candy item - they are spending near 40 bucks for that entertainment
and have no tangible item to show for the expenditure -I’m betting
your pieces are just a bit more than 40 dollars, with a price point
below one hundred on average - when they should probably be priced
for a range from $65.00-145.00 given the increased cost of silver and
other materials over the past 30 years ! You see, you are offering a
(I’m presuming) excellent standard of workmanship, unique jewelry and
good repair work and are trying to make a livelihood at it. You must
get a fair price for your work. It follows that the public has
notions in their minds of perceived value. New customers probably
don’t know what you used to use for materials, nor that you felt
compelled to go with lower cost materials to keep your sales at x
level- that is not a good way to run a business in my opinion-
decreasing the quality makes no sense. In fact you should, again in
my opinion, get rid of the filled materials and keep a plating pen
for repair work only or restoration and conservation. You need to
contact museums, boutiques, auction houses and perhaps retail
jewelry chains and offer them your repair, restoration and
conservation services - stressing that you specialize in sterling
silver and fine silver(in addition to other precious metals and
materials),If you offer stone replacement or matching services also
note that, and any other restoration work you may do that involves
real precious metal anything (I offer gilding services for instance
using 23 and 24kt gold leaf in a variety of colours to match original
pieces).I also deal with churches and other ecclesiastical painting
and decorating- so think broadly: who in your area has precious
metals for sale or on display, and how can you garner their business?
I felt compelled to write you as when i hear a person with 30 years
of experience has loweredd their standards and allows a customer to
haggle because of the artisans location- I think siomething isn’t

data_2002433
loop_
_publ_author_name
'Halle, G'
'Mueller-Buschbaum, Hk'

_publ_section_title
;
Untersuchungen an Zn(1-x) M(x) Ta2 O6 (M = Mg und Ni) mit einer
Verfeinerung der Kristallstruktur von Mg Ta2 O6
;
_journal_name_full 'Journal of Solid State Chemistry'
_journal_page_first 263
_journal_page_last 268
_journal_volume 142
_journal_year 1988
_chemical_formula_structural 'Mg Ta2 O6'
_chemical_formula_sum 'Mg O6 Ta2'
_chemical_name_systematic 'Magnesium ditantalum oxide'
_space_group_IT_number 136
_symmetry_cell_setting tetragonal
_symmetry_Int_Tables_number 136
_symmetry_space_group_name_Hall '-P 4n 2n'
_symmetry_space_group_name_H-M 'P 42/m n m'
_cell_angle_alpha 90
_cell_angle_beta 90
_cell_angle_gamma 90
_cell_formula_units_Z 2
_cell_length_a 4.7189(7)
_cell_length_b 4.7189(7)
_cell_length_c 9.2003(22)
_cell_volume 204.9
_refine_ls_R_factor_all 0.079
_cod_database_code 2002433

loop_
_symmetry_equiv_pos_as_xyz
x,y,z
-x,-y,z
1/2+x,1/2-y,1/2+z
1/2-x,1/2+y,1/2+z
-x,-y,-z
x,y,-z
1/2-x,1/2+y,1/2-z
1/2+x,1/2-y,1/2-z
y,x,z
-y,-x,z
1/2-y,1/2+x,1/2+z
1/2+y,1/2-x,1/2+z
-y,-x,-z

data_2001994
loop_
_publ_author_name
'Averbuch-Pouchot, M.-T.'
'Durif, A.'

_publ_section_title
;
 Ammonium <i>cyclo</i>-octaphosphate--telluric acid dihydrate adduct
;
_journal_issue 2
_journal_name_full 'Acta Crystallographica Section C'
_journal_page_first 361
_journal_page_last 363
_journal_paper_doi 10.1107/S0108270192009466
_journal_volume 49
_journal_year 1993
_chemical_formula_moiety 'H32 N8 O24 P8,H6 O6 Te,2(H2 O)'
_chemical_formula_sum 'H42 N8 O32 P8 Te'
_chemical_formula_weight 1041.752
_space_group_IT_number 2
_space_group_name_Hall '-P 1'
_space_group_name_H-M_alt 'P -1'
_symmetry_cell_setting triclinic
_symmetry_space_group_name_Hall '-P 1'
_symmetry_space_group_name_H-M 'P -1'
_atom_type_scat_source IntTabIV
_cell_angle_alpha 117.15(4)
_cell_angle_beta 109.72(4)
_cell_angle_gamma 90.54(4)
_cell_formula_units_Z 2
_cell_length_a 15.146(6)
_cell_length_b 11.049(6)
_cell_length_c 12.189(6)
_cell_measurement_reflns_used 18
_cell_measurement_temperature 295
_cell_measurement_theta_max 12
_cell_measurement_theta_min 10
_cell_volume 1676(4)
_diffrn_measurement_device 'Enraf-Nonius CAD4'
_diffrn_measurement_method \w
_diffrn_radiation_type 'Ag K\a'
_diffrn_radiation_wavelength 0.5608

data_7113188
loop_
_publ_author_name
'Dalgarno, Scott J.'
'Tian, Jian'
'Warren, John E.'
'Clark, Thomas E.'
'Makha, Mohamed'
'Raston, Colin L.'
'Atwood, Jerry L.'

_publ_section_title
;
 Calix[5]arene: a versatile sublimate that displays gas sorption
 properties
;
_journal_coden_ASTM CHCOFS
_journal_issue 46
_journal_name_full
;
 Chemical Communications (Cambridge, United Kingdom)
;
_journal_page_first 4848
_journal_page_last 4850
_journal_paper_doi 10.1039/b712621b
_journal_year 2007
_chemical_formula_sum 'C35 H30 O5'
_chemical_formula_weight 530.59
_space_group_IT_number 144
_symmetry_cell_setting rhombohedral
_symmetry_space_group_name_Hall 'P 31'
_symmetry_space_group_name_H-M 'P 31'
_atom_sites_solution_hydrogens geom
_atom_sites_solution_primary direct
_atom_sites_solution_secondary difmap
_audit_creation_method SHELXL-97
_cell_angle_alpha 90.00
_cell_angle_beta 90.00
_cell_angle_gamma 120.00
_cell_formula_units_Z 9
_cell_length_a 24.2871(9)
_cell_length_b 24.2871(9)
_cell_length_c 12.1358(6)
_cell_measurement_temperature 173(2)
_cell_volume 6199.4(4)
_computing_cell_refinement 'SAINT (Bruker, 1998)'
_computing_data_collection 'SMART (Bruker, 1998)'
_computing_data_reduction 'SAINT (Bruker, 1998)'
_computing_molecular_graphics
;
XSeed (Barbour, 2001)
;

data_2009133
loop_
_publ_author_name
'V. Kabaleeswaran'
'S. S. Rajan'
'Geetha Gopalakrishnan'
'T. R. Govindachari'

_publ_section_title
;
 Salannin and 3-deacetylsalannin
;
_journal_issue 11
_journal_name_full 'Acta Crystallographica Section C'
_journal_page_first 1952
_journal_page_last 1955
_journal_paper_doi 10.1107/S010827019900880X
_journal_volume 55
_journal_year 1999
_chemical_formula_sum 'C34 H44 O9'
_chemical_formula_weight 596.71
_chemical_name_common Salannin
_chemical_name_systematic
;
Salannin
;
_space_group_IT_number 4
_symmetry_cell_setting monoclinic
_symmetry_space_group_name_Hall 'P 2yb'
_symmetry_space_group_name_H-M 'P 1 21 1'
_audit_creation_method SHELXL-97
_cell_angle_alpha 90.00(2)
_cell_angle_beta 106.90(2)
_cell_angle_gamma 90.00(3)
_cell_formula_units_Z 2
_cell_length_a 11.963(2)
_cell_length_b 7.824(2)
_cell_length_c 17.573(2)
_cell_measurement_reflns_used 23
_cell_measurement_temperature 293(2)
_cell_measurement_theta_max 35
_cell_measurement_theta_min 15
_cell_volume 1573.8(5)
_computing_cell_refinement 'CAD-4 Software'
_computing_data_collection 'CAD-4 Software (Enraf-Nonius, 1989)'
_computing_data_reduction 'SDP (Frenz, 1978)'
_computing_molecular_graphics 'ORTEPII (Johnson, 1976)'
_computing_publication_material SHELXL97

quite right with the picture and 9 times out of ten it’s a
self-confidence in business issue, where a generous and talented
person is getting railroaded!!! sound familiar? Good luck in
increasing your business. If I can help in any way feel free to
contact me off list regarding anything I have written in this post
that needs clarification or further detail. rer


#11

It’s up to every craftsperson/artist to value his or her work and
materials. The days of Walmart and the cheap retail jewelry stores
have instilled in customers quantity over quality. Getting to know
the person behind the piece of jewelry is important to me, the story
of the journey of both the person and the piece matter to me. And I
promote valuing and buying made by hands whenever and wherever I
have the opportunity. That’s part of the standard that the people who
went before us handed to us when we began. Wave that standard
whenever you can and inform people about your work and the work of
others. Promote other makers of beautiful things. We all benefit that
way. Barbara on another breezy day on the Island (so far a warmer
breeze)


#12
I would love to charge 5 times as much, but in frugal NH and New
England, I can't get away with that. 

I feel your pain, Joy! I love New Hampshire, especially up north.
Grew up there, had a Ski 93 student season pass, summer job at the
Mt. Washington Hotel, went to college in Antrim, all of that. Our
first jewelry store was in a tent at the base of Loon Mountain, right
under the gondola. We did winters in the old Mad River Canoe factory
on NH 49 in Campton (if you’ve ever been to Waterville Valley, you’ve
driven past the shop).

But that was in the early seventies, the same time as the gas
crisis. For two or three years, no one came up from Taxachusetts or
points south because they were afraid they wouldn’t be able to get
gas to get back home. Even the Canucks stayed home those few years
(that wasn’t necessarily bad if you worked for tips - sorry
Canadians, you have a reputation in the White Mountains for being
horrible tippers. Quebec plates on a car means a 2 dollar tip for a
forty dollar dinner).

None of the locals were buying anything either because the
flat-landers weren’t coming up and eating in restaurants, going on
tours or renting skis, boats or snowmobiles. Even after the economy
started turning around, it was tough sledding. The paper plant in
Lincoln went under. Tourists didn’t want to buy anything over $100,
and sometimes would even bring in things they had made at home, just
to show us the beautiful piece their jeweler made and to thank us for
the wonderful design we drew up for them (boy, if that one doesn’t
still chap my lily white - uh. hide). Locals would fork over big